• Can Japan succeed as a counterweight to the rise of China? The war record lingers in some nations. The Japanese have a long history of condescending to their neighbors. As they modernized in the late-19th century, the working thesis was called Datsu-A, Nu-O—“departing Asia, joining the West.” The Koreans, Chinese, and the rest were too backward to be bothered with.
• How can a settlement, Franco-German style, be achieved? Can a Japanese premier and a Chinese president mend a century’s wounds, as Helmut Schmidt and Giscard d’Estaing did in 1980, making possible the E.U. we have before us? The problem: It has become unthinkable in the past year or so.
Pessimism can be overdone on both counts. In South Korea, the idea of Japan as an aggressive nation has taken on a life of its own, true. But in China, where animosities are shrillest, the culture of victimhood is cynically manipulated—turned on and off like water from a faucet.
Other nations have already put the past in its proper place—forgetting none of it but taking it off center stage. Across Southeast Asia, ill-feeling among populations is surprisingly faint and Japanese popular culture much favored. The Philippines, Thailand, Indonesia, Vietnam, Malaysia— all have had huge Japanese investment since the 1980s; Manila and Hanoi are now on record welcoming a greater Japanese security presence.
Abe is playing the card. He is keenly attentive to Japan’s “soft power.” Last year he visited all 10 members of the Association of Southeast Asian Nations. At a regional defense dialogue in Singapore 10 days ago, Abe’s theme was, approximately, “If the Americans won’t defend you, we will.” Tokyo is now selling the Philippines patrol boats on very favorable terms and talking to Hanoi about a similar deal.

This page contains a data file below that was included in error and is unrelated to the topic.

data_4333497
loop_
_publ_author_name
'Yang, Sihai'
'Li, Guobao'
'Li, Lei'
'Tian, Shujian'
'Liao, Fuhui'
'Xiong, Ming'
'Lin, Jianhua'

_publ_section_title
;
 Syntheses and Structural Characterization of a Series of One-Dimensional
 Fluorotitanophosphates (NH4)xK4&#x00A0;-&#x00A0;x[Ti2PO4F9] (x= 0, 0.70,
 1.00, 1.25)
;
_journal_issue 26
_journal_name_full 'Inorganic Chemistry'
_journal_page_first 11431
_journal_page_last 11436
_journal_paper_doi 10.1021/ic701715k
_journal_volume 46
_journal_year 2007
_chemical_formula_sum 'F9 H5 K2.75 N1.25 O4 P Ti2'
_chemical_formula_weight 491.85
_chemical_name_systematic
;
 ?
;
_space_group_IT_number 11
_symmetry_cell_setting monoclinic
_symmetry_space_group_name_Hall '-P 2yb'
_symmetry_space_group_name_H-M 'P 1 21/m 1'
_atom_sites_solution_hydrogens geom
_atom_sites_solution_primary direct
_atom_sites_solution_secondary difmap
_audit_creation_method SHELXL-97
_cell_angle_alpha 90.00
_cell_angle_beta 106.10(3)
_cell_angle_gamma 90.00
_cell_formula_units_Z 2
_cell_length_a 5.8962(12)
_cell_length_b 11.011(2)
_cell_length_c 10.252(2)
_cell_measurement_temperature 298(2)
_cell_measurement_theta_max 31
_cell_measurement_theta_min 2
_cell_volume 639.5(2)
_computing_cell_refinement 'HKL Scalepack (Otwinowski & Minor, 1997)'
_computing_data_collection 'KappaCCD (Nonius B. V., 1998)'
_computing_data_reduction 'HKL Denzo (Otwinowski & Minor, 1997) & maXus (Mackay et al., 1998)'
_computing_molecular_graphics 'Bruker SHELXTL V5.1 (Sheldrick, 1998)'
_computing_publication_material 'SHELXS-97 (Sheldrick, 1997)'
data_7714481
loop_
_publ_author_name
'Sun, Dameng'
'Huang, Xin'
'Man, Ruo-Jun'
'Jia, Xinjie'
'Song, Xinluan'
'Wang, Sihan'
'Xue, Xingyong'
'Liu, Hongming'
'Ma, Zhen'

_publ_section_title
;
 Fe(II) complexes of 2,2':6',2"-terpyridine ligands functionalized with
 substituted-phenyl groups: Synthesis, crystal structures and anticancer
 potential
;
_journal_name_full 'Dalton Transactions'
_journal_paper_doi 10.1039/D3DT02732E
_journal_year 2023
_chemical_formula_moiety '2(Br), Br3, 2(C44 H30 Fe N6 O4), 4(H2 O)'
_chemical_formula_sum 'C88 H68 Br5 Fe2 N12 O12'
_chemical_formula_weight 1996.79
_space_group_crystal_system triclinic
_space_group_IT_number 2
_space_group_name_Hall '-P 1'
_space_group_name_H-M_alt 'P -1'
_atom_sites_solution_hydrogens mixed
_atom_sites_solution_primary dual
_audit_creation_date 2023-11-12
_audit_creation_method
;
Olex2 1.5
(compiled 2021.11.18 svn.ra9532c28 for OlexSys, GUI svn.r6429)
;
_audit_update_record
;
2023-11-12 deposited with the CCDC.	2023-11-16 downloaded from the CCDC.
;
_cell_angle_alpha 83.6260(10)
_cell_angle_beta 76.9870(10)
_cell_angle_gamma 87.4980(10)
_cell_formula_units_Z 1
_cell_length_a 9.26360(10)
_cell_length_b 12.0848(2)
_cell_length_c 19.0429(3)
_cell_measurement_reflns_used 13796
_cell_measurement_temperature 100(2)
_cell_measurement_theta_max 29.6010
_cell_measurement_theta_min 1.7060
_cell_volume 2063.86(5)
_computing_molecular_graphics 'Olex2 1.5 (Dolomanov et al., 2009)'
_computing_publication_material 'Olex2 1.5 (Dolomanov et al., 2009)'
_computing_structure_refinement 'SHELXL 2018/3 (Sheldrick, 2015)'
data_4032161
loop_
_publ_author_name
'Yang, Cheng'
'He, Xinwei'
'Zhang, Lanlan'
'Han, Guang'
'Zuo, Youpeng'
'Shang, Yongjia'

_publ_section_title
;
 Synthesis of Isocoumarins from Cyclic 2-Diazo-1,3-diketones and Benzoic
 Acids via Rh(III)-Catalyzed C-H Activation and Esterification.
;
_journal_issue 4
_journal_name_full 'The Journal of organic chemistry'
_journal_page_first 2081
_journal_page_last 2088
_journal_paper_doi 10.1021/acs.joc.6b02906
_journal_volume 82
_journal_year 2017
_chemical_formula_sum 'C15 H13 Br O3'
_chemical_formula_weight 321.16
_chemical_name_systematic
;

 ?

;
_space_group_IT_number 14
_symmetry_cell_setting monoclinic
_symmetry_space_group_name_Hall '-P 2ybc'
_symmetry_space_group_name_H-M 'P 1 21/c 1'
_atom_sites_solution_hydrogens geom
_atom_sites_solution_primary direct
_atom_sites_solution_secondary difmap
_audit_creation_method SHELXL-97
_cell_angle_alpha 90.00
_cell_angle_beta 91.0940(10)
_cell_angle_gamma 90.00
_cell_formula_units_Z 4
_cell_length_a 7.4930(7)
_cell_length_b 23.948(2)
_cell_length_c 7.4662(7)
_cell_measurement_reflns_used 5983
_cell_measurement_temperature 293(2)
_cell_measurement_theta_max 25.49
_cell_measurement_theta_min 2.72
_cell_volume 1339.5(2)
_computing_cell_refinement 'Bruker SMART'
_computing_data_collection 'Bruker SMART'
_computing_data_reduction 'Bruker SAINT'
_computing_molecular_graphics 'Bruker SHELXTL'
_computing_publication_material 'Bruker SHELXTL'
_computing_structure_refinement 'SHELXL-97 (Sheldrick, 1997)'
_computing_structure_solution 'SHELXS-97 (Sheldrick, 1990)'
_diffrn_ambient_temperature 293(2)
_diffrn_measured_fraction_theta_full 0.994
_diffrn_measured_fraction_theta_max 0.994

Acceptance of Japan is perfectly plausible, providing China finds the political will, and Beijing and Tokyo are able to reach their hands across the water.
Emphatically they can. During Abe’s first premiership, a brief run in 2006-7, his clear intent was to pull off a Nixon-in-China gambit—a man of proven nationalist credentials breaking the ice with Communist Beijing. State visits were becoming routine; talks on condominium development of the disputed islands’ resources were advancing; a Japanese naval vessel called at a Chinese port. “No guarantees,” a retired Japanese ambassador said in Tokyo at the time, “but the trajectory is right.”
To say the trajectory is wrong now is to put the point too mildly. But we ought not to forget the recent history. What once was quite close can be re-approached.
Abe’s nationalist streak is noxious. But he appears intent on resolving the long national neurosis as to whether Japan is Asian or somehow of the West. If Japan is to “join Asia” at last, so much the better. A Sino-Japanese settlement will have the staying power of a solution originating within the Asian dynamic and without reference to outside forces coming in on one side and opposed to the other. Washington’s task is to accommodate this historic shift.
“I predict things will get more uncomfortable before they get more comfortable,” Pilling said the other day from Hong Kong. So do I, but the second part of the thought is a fairly certain bet to follow the first.